To be honest, I had blocked out the fact that they are going altogether, for weeks leading up to this day. I suppose that’s part of my process. Now, I feel like a “helicopter parent”, which is now a backhanded pejorative in our modern lexicon. I wanna know the route they will travel and where the people responsible for my girls, plan to stop. Now all the sudden, I want to control the situation, but I can’t. This is where the painful process of letting one’s children actually grow into independent people begins. I realized what little control I will have in five years, even less in ten. Fifteen years down the road–I will have no role in their decision making process, whatsoever. Fifteen years down the road, I will have to trust in the foundation I’m laying now.

Their mother and I are choosing the people the girls are traveling with and where the girls will be staying. In fifteen years, they will be making those decisions. I have to trust that what I’m teaching them now, will instill the same discernment I use, as their father. That is my job, after all. Not to be their life-long protector, but to teach them to protect themselves. Most of the time, protection is easiest attained through preemptive measures. That is to say, making good decisions that do not put oneself in dangerous or compromising situations. My friends with kids who are similar ages to my girls, are going through same process. They are dealing with it through their own process. Handling and digesting their own anxiety, in whatever way they go about the wrapping their head around a uncomfortable reality.

That is the larger over all process, that parents face everyday. My daughters trip is nothing special or unique, to anyone but me, their mother, and maybe few other people. Just like they will eventually learn about their birth and life on this earth–it is nothing special. It’s the truth. A truth, I will one day have to explain to my girls. Yet another first I’m dreading.



A different perspective on the Bowe Bergdahl capture.

Firsthand account of SGT Bowe Bergdahl and his “capture”: Via, SSG Jeremiah Jackson.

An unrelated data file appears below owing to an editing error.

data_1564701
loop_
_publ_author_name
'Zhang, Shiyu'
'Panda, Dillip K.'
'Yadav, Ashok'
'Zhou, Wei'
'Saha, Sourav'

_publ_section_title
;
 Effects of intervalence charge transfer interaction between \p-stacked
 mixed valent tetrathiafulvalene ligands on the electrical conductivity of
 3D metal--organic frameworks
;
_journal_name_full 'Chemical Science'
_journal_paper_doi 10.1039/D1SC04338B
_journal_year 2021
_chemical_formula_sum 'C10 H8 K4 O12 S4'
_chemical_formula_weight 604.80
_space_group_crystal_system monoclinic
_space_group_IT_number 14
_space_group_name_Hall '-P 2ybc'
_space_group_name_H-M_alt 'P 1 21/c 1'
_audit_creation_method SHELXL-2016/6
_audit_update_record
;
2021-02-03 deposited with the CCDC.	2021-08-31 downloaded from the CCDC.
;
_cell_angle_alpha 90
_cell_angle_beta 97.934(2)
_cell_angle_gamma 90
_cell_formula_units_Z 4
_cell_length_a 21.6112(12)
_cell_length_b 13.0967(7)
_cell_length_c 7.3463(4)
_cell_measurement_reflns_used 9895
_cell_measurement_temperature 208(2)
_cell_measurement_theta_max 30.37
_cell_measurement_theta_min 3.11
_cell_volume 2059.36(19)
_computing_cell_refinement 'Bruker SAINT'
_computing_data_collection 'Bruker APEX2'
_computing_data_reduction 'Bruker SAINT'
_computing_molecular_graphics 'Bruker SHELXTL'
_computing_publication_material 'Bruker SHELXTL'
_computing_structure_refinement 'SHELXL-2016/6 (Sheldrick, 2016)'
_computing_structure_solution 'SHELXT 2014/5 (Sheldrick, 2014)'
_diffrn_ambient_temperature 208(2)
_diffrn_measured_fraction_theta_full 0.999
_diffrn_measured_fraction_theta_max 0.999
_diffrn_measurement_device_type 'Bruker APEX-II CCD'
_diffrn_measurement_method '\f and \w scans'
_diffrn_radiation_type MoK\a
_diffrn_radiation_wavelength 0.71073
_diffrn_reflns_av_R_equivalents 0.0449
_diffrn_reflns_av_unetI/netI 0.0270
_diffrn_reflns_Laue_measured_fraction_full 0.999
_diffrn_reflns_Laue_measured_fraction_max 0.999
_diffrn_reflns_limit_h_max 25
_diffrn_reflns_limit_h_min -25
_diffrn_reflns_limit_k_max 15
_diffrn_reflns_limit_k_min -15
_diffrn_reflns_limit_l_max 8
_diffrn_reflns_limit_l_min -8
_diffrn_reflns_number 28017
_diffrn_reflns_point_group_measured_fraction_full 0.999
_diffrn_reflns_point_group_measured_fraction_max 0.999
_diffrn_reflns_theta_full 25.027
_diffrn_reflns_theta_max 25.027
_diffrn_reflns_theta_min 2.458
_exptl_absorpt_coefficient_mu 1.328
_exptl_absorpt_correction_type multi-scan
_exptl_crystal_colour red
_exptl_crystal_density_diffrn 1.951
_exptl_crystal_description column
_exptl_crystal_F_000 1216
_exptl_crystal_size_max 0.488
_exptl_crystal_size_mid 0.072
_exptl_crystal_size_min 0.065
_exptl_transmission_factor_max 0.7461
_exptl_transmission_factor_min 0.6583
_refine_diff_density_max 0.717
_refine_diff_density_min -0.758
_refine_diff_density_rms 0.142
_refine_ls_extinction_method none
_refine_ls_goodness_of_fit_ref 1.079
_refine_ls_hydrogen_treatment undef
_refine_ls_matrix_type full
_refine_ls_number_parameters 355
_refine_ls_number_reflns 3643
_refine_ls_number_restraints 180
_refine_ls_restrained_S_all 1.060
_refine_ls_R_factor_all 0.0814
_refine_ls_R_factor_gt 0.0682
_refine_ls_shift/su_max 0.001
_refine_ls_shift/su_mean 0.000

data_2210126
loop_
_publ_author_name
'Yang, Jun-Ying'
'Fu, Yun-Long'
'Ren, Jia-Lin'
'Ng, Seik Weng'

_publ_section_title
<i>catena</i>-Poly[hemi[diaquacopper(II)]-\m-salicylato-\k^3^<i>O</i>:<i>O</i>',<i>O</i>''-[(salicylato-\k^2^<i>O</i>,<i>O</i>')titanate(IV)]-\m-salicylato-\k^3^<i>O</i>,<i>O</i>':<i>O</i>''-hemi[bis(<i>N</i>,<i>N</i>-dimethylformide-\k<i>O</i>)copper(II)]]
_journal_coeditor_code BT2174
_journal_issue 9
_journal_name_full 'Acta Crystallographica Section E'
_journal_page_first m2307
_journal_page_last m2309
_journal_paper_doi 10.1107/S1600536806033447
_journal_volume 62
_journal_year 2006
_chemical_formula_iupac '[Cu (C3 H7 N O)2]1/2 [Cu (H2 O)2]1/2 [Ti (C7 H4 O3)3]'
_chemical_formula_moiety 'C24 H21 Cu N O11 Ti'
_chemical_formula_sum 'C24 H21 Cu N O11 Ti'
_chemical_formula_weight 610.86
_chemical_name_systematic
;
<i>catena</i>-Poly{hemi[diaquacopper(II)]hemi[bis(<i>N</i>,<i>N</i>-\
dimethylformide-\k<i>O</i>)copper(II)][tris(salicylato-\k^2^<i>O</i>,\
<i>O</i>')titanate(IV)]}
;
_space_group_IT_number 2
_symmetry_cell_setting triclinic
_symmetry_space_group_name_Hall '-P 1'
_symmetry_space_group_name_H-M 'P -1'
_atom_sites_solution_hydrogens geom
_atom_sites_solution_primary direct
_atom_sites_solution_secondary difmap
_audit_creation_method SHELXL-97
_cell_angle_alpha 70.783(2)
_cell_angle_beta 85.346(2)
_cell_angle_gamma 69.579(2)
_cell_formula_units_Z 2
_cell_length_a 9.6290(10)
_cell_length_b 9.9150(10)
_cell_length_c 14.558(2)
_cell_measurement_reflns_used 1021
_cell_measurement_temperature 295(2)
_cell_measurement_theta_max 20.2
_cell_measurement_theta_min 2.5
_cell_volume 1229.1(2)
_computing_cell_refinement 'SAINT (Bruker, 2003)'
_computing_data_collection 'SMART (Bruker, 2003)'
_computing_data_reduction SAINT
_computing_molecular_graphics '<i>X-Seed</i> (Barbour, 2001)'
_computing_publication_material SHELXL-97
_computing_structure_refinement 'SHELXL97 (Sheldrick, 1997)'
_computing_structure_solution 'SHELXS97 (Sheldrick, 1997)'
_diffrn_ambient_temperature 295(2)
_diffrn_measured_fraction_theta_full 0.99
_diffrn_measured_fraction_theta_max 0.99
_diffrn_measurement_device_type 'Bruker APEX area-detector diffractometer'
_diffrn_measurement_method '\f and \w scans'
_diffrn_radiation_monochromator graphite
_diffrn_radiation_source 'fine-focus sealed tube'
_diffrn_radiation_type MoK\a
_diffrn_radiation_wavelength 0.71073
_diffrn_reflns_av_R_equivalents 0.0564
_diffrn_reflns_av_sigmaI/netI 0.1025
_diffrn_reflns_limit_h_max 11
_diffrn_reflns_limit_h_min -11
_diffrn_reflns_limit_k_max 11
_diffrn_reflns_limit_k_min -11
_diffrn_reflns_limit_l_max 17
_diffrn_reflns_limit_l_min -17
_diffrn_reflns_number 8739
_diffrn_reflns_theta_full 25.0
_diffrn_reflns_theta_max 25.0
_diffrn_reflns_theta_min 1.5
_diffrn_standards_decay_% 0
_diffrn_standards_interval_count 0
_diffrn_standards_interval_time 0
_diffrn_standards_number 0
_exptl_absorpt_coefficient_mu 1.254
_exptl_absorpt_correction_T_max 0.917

Forwarded from Jeff Howard . “We were at OP Mest, Paktika Province, Afghanistan. It was a small outpost where B Co 1-501st INF (Airbone) ran operations out of, just an Infantry platoon and ANA counterparts there. The place was an Afghan graveyard. Bergdahl had been acting a little strange, telling people he wanted to “walk the earth” and kept a little journal talking about how he was meant for better things. No one thought anything about it. He was a little “out there”. Next morning he’s gone. We search everywhere, and can’t find him. He left his weapon, his kit, and other sensitive items. He only took some water, a compass and a knife. We find some afghan kids shortly after who saw an american walking north asking about where the taliban are. We get hits on our voice intercepter that Taliban has him, and we were close. We come to realize that the kid deserted his post, snuck out of camp and sought out Taliban… to join them. We were in a defensive position at OP Mest, where your focus is to keep people out. He knew where the blind spots were to slip out and that’s what he did. It was supposed to be a 4-day mission but turned into several months of active searching. Everyone was spun up to find this guy. News outlets all over the country were putting out false information. It was hard to see, especially when we knew the truth about what happened and we lost good men trying to find him. PFC Matthew Michael Martinek, Staff Sgt. Kurt Robert Curtiss, SSG Clayton Bowen, PFC Morris Walker, SSG Michael Murphrey, 2LT Darryn Andrews, were all KIA from our unit who died looking for Bergdahl. Many others from various units were wounded or killed while actively looking for Bergdahl. Fighting Increased. IEDs and enemy ambushes increased. The Taliban knew that we were looking for him in high numbers and our movements were predictable. Because of Bergdahl, more men were out in danger, and more attacks on friendly camps and positions were conducted while we were out looking for him. His actions impacted the region more than anyone wants to admit. There is also no way to know what he told the Taliban: Our movements, locations, tactics, weak points on vehicles and other things for the enemy to exploit are just a few possibilities. The Government knows full well that he deserted. It looks bad and is a good propaganda piece for the Taliban. They refuse to acknowledge it. Hell they even promoted him to Sergeant which makes me sick. I feel for his family who only want their son/brother back. They don’t know the truth, or refuse to acknowledge it as well. What he did affected his family and his whole town back home, who don’t know the truth. Either way what matters is that good men died because of him. He has been lying on all those Taliban videos about everything since his “capture”. If he ever returns, he should be tried under the UCMJ for being a deserter and judged for what he did. Bergdahl is not a hero, he is not a soldier or an Infantryman. He failed his brothers. Now, sons and daughters are growing up without their fathers who died for him and he will have to face that truth someday.”